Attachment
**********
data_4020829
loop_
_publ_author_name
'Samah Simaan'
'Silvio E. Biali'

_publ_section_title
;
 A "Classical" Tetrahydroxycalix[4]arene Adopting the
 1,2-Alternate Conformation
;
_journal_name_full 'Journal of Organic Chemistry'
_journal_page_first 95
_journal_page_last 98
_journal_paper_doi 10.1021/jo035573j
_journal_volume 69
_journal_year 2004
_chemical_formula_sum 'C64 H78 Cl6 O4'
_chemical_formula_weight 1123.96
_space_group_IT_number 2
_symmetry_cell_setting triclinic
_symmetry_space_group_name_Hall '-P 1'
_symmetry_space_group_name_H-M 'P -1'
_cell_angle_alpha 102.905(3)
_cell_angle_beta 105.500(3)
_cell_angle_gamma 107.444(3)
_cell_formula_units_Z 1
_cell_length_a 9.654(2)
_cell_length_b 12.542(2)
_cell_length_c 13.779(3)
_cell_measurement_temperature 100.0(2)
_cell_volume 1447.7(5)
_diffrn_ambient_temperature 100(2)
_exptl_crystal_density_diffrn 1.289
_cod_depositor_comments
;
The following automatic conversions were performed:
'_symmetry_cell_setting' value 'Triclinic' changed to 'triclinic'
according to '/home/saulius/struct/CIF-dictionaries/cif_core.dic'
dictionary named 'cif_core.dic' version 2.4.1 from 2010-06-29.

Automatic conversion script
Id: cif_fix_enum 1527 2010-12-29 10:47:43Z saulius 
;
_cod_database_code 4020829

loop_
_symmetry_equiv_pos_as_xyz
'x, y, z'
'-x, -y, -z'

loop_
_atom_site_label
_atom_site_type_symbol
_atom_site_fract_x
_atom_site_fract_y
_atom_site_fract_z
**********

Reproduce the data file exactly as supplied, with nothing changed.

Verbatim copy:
data_4020829
loop_
_publ_author_name
'Samah Simaan'
'Silvio E. Biali'

_publ_section_title
;
 A "Classical" Tetrahydroxycalix[4]arene Adopting the
 1,2-Alternate Conformation
;
_journal_name_full 'Journal of Organic Chemistry'
_journal_page_first 95
_journal_page_last 98
_journal_paper_doi 10.1021/jo035573j
_journal_volume 69
_journal_year 2004
_chemical_formula_sum 'C64 H78 Cl6 O4'
_chemical_formula_weight 1123.96
_space_group_IT_number 2
_symmetry_cell_setting triclinic
_symmetry_space_group_name_Hall '-P 1'
_symmetry_space_group_name_H-M 'P -1'
_cell_angle_alpha 102.905(3)
_cell_angle_beta 105.500(3)
_cell_angle_gamma 107.444(3)
_cell_formula_units_Z 1
_cell_length_a 9.654(2)
_cell_length_b 12.542(2)
_cell_length_c 13.779(3)
_cell_measurement_temperature 100.0(2)
_cell_volume 1447.7(5)
_diffrn_ambient_temperature 100(2)
_exptl_crystal_density_diffrn 1.289
_cod_depositor_comments
;
The following automatic conversions were performed:
'_symmetry_cell_setting' value 'Triclinic' changed to 'triclinic'
according to '/home/saulius/struct/CIF-dictionaries/cif_core.dic'
dictionary named 'cif_core.dic' version 2.4.1 from 2010-06-29.

Automatic conversion script
Id: cif_fix_enum 1527 2010-12-29 10:47:43Z saulius 
;
_cod_database_code 4020829

loop_
_symmetry_equiv_pos_as_xyz
'x, y, z'
'-x, -y, -z'

loop_
_atom_site_label
_atom_site_type_symbol
_atom_site_fract_x
_atom_site_fract_y
_atom_site_fract_z